Pakistan Shows Their Discontent Over US-India Deal (Rev 17:2)

Pakistan test fires missile

Pakistan Nuclear Missile Test 2:4:15
The Zimbabwe Daily

Images released on Monday by Pakistan€™s Inter Services Public Relations (ISPR) office show a Pakistani nuclear-capable Ra’ad cruise missile after being launched from a jet fighter during a test firing at an undisclosed location in Pakistan.Pakistan on Monday test-fired a cruise missile capable of carrying a nuclear warhead, just over a week after its arch-rival India reached a new civilian nuclear accord with the United States.The military described the domestically-developed Ra’ad as a low-flying, terrain-hugging missile€ which can deliver nuclear or conventional warheads to targets up to 350 kilometres away with â€pinpoint accuracy€.
  The agreement reached during President Barack Obama’s visit to New Delhi broke a deadlock that stalled a civilian atomic power agreement for years.

But it drew condemnation from Pakistan, which said the deal could destabilise South Asian security.
The US and India in 2008 signed a landmark deal giving India access to civilian nuclear technology. But it had been held up since then by US concerns over India’s strict laws on liability in the event of a nuclear accident.

India and Pakistan are both nuclear-armed in addition to operating civilian atomic plants.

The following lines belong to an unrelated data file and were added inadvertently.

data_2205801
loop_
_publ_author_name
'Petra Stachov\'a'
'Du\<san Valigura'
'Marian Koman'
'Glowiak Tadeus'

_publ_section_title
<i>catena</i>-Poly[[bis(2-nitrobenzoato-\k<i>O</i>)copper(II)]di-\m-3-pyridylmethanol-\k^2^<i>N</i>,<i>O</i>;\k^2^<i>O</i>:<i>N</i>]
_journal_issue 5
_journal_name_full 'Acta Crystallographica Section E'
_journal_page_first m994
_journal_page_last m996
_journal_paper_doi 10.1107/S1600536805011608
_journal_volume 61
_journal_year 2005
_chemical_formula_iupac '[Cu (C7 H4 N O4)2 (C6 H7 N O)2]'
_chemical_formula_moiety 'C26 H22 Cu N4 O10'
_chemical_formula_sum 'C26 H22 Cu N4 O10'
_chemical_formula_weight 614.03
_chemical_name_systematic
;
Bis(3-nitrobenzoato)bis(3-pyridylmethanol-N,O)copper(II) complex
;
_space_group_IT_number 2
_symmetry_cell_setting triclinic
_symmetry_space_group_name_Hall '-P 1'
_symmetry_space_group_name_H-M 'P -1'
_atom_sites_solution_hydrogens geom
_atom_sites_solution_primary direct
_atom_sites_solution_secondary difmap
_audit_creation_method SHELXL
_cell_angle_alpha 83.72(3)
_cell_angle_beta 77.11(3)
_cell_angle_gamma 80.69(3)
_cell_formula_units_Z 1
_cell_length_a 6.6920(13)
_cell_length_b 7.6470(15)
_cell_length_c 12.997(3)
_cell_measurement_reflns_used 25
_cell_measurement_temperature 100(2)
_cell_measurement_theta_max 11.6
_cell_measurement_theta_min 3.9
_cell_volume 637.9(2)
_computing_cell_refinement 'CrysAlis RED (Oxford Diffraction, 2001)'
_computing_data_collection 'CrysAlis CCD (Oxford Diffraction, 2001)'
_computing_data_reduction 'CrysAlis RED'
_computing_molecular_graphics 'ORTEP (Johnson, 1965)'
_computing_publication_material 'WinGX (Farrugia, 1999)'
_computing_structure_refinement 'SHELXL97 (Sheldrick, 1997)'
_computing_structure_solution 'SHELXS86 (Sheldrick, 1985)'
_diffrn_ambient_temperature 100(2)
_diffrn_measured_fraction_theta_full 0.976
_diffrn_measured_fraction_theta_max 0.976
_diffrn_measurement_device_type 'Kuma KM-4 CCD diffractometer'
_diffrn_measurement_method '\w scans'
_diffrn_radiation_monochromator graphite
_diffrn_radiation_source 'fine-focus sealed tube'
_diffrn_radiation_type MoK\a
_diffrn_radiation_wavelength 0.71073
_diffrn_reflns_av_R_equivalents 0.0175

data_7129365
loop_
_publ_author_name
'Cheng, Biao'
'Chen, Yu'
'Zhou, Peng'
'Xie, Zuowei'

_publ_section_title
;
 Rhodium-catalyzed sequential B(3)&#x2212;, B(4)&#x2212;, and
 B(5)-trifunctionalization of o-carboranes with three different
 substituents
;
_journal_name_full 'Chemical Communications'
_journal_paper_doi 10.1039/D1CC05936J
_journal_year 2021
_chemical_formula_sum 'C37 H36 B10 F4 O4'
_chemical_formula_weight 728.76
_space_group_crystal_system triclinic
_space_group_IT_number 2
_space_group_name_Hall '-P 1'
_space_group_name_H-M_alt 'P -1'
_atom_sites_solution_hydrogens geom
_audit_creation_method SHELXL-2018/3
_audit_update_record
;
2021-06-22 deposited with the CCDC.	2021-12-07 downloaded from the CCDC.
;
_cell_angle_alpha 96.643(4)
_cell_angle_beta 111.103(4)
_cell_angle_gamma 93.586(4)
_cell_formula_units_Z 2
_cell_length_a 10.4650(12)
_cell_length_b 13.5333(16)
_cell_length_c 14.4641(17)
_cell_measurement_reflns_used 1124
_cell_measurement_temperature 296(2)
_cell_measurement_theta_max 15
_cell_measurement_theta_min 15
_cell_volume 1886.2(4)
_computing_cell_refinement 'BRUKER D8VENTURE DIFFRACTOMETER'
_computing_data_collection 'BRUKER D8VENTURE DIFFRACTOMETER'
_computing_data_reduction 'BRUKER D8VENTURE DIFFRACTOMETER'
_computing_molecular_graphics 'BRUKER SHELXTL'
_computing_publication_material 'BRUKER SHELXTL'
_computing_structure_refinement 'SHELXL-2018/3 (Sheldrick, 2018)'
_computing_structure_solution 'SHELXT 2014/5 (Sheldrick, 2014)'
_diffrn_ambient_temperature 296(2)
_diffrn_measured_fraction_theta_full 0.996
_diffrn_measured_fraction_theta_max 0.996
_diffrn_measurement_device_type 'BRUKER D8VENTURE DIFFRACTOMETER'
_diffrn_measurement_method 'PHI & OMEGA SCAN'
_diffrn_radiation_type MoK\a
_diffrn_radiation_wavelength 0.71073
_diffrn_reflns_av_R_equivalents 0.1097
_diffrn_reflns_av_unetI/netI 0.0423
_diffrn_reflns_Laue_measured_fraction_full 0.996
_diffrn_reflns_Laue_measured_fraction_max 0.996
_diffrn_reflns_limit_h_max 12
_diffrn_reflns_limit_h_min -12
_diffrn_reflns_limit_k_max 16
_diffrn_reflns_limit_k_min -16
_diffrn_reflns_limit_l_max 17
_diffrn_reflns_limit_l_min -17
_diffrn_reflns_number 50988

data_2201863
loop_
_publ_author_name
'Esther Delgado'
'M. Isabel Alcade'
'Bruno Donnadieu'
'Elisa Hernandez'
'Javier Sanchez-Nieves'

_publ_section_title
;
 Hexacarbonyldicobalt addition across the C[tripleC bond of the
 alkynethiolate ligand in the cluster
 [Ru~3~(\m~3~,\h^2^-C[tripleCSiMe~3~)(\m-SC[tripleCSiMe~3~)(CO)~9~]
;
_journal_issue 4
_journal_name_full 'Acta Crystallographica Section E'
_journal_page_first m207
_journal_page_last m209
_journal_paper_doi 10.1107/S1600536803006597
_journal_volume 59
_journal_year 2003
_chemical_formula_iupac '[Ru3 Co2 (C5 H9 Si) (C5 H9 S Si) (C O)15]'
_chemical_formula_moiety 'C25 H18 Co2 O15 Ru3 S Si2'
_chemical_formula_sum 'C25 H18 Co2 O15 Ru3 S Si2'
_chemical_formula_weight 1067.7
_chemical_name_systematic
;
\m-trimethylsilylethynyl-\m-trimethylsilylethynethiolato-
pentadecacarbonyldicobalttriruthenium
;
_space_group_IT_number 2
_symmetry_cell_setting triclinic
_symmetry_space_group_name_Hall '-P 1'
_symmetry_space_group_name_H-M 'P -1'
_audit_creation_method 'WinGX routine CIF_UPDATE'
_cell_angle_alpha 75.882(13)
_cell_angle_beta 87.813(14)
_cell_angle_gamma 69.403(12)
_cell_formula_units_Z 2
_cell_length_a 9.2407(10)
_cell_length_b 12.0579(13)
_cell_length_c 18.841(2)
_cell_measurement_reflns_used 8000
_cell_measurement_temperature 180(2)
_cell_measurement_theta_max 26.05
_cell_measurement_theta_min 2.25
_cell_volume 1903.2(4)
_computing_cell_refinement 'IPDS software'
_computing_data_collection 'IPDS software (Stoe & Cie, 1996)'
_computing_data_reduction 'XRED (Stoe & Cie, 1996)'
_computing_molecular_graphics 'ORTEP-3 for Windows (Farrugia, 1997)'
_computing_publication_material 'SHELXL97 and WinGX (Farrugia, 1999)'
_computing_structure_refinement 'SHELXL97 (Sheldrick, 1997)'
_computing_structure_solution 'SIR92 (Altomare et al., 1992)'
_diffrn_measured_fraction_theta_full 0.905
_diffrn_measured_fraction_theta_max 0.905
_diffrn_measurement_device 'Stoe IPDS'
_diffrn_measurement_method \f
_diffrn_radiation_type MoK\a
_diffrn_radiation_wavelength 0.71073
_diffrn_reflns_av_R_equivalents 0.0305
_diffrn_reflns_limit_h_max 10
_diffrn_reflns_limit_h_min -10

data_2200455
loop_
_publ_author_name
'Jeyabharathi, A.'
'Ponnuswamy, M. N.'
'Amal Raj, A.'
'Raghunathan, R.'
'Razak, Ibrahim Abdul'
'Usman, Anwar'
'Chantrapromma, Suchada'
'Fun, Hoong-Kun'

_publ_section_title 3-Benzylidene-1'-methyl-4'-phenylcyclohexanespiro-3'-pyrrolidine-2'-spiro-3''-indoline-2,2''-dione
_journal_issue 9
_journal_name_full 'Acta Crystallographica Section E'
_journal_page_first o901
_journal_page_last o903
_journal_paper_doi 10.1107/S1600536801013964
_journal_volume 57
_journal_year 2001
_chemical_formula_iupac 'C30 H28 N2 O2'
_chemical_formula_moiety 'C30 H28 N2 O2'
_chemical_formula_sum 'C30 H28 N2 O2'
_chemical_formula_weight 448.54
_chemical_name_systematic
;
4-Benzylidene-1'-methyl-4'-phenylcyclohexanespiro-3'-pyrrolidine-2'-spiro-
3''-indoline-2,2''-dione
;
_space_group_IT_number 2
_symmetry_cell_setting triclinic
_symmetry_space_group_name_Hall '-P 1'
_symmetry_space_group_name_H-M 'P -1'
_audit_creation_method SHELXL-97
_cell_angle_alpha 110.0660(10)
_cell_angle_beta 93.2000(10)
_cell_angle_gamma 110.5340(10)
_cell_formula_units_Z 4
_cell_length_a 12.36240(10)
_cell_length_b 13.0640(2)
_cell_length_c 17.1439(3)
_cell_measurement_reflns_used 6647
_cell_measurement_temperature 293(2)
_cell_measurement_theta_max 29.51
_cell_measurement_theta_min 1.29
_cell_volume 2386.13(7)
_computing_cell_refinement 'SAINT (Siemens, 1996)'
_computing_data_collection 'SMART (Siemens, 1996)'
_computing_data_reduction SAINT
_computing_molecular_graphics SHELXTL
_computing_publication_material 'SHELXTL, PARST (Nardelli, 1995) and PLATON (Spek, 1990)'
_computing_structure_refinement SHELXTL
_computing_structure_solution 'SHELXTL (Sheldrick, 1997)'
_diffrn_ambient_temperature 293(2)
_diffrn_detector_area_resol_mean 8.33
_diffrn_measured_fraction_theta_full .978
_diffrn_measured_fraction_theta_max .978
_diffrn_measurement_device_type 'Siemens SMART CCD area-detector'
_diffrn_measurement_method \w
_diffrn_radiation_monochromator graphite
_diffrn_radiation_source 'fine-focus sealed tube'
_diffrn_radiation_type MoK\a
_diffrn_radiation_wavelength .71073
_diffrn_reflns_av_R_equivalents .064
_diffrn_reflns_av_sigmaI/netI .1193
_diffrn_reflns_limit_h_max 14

They have fought three wars since independence from Britain in 1947. AFP.

Saudi Joins The League Of Ten Nuclear Horns (Daniel 7:7)

Saudi Arabia and Pakistan may have just renewed a secret nuclear weapons pact

Saudi King Salman bin Abdul-Aziz Al Saud

The main meeting on Gen. Rashid Mahmoud’s itinerary was with King Salman — the topics discussed were reported as “deep relations between the two countries and … a number of issues of common interest.”

General Rashid also saw separately Defense Minister Prince Muhammad bin Salman — who presented him with the King Abdulaziz medal of excellence — as well as Deputy Crown Prince and Interior Minister Muhammad bin Nayef and Minister of the National Guard Prince Mitab bin Abdullah.

The only senior Saudi absent from the meetings appears to have been Crown Prince Muqrin.
For decades, Riyadh has been judged a supporter of Pakistan’s nuclear weapons program, providing financing in return for a widely assumed understanding that, if needed, Islamabad will transfer technology or even warheads.

It has been noticeable that changes in leadership in either country have quickly been followed by top-level meetings, as if to reconfirm such nuclear arrangements. Although Pakistani nuclear technology also helped Iran’s program, the relationship between Islamabad and Riyadh has been much more obvious.

In 1999, a year after Pakistan tested two nuclear weapons, then Saudi defense minister Prince Sultan visited the unsafeguarded uranium enrichment plant at Kahuta outside Islamabad — prompting a US diplomatic protest.